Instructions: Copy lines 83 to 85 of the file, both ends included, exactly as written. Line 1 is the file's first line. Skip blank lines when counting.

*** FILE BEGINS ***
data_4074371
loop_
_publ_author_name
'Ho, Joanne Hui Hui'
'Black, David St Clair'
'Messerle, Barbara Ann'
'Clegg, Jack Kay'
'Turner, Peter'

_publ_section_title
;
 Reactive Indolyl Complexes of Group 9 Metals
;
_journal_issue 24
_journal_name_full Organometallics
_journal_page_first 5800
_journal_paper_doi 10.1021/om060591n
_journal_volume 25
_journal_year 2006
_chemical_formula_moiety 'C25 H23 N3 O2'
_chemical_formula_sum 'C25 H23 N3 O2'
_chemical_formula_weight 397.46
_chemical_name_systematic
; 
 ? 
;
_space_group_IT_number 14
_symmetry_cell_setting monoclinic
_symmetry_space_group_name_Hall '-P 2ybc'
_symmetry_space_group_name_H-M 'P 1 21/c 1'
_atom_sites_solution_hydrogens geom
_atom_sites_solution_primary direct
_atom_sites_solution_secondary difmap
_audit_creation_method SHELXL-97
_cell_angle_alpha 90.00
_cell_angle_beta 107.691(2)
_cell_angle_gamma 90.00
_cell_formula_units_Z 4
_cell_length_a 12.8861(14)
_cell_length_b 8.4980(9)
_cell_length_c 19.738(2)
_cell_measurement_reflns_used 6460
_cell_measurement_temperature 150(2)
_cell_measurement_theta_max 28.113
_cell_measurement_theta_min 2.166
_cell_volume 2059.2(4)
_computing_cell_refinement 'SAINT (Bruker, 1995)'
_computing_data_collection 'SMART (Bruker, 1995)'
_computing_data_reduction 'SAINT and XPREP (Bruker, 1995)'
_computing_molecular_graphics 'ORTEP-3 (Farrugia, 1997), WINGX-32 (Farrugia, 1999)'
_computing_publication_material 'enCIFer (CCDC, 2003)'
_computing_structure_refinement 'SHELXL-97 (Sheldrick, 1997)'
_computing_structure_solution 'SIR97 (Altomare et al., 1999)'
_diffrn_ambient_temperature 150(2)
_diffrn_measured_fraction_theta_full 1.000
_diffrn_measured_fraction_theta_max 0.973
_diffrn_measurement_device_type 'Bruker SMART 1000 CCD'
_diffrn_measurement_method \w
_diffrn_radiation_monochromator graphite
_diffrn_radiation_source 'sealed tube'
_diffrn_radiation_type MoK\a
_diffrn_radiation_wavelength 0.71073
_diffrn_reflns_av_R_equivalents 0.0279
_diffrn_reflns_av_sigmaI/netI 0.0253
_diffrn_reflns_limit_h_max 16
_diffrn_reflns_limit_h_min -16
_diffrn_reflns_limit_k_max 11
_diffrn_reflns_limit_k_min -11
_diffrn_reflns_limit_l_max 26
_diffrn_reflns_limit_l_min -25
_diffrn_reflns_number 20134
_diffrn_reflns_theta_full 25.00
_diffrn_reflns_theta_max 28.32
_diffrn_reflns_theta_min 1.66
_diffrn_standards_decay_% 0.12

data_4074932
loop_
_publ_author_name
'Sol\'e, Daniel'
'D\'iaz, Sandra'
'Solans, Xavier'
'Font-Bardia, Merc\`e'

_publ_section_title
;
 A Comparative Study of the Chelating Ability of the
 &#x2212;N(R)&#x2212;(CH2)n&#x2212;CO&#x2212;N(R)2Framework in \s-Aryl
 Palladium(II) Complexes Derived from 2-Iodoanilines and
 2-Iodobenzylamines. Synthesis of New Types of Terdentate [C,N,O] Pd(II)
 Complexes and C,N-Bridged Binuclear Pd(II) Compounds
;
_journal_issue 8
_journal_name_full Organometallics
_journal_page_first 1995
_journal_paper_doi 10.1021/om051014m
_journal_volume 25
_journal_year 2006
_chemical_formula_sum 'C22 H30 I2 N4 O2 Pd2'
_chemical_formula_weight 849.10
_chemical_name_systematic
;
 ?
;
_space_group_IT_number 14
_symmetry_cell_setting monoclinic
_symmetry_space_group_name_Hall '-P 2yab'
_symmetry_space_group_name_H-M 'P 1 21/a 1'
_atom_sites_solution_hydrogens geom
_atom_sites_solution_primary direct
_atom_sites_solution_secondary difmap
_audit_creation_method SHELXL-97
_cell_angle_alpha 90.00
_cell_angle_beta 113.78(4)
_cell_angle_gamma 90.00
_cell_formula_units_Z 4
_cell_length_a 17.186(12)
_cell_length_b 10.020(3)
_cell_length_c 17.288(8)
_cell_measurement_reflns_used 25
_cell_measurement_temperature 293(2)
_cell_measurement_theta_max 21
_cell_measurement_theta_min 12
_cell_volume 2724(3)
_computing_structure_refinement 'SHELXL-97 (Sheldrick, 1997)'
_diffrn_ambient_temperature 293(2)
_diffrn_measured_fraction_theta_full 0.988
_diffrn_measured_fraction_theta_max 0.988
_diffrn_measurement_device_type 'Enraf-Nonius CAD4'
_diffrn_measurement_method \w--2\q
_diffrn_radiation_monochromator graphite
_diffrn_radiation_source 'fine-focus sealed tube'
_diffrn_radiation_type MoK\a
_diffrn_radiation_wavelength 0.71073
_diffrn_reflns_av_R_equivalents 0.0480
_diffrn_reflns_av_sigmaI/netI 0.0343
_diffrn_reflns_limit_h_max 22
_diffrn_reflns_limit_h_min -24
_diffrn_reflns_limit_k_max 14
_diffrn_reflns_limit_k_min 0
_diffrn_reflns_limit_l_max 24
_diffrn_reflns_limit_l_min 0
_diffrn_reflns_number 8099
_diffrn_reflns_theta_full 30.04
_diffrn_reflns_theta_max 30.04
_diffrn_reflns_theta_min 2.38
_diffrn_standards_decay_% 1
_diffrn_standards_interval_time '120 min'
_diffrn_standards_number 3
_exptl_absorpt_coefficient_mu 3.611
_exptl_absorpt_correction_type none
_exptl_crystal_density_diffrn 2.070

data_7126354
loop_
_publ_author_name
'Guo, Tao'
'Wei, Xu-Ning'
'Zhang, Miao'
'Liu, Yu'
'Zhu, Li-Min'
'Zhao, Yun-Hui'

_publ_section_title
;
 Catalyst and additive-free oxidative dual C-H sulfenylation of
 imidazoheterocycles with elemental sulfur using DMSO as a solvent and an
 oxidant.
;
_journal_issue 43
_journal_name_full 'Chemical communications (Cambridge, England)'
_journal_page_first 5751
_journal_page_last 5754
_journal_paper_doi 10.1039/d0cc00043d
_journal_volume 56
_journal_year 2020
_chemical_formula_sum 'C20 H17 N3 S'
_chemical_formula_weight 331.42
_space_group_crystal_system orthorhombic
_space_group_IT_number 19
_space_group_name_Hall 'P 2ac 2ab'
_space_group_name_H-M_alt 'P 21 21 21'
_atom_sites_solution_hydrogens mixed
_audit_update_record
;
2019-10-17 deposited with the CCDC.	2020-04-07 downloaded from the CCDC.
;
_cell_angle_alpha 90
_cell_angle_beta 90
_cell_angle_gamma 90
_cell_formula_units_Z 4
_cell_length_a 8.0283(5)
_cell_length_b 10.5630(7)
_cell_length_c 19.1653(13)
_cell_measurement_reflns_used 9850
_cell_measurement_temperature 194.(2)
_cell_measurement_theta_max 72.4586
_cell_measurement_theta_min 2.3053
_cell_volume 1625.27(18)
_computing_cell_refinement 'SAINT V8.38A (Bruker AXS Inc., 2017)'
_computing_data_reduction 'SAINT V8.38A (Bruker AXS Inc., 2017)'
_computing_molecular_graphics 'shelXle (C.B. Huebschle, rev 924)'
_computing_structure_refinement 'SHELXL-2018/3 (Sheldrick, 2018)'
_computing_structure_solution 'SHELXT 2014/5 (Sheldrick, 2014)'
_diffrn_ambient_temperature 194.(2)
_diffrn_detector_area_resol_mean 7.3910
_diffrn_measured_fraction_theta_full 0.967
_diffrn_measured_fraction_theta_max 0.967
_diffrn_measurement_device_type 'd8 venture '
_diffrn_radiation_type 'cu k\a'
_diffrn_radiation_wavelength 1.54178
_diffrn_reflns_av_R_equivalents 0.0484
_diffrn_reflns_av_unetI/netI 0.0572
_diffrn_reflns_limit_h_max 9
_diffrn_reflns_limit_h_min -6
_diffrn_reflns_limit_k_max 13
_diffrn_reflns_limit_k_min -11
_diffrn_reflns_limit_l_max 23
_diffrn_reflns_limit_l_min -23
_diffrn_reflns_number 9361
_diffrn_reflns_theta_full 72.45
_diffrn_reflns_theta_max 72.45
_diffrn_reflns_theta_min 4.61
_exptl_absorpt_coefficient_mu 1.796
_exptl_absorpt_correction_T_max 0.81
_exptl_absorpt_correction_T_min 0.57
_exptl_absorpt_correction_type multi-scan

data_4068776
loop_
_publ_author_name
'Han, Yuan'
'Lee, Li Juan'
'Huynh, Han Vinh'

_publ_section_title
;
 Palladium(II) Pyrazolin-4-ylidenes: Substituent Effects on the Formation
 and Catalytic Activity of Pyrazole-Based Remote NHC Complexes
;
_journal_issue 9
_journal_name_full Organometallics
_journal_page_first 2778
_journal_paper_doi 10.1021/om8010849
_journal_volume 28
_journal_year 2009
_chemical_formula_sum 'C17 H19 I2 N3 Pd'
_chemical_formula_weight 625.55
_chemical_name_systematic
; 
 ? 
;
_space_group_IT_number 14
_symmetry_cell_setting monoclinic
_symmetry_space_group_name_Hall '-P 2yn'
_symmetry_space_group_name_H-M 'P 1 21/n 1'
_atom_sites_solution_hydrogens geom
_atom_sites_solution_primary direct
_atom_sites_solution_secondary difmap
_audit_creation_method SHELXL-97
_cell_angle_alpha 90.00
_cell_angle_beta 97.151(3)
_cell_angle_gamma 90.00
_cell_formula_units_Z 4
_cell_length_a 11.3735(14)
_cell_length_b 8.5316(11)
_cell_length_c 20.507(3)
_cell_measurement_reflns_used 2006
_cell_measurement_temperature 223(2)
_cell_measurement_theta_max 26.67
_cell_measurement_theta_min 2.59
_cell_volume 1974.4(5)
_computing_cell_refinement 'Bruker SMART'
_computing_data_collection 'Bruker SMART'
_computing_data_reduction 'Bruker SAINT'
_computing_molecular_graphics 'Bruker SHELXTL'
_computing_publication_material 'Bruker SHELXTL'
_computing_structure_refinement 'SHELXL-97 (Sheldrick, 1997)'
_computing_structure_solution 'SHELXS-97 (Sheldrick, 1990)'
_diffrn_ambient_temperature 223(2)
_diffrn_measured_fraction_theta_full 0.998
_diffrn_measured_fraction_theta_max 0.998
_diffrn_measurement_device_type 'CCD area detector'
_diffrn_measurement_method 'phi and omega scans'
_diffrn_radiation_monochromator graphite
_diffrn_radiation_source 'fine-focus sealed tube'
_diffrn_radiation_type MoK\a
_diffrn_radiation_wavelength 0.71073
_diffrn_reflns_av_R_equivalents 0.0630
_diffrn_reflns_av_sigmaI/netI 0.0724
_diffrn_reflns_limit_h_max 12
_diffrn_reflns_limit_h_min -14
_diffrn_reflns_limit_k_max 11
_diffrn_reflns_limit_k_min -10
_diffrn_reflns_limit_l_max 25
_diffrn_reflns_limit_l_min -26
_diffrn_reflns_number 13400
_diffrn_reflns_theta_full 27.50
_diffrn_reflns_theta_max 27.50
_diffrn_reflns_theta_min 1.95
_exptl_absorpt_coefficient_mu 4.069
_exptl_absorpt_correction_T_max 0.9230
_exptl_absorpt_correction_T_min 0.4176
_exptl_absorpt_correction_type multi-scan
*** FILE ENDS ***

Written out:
;
 A Comparative Study of the Chelating Ability of the
 &#x2212;N(R)&#x2212;(CH2)n&#x2212;CO&#x2212;N(R)2Framework in \s-Aryl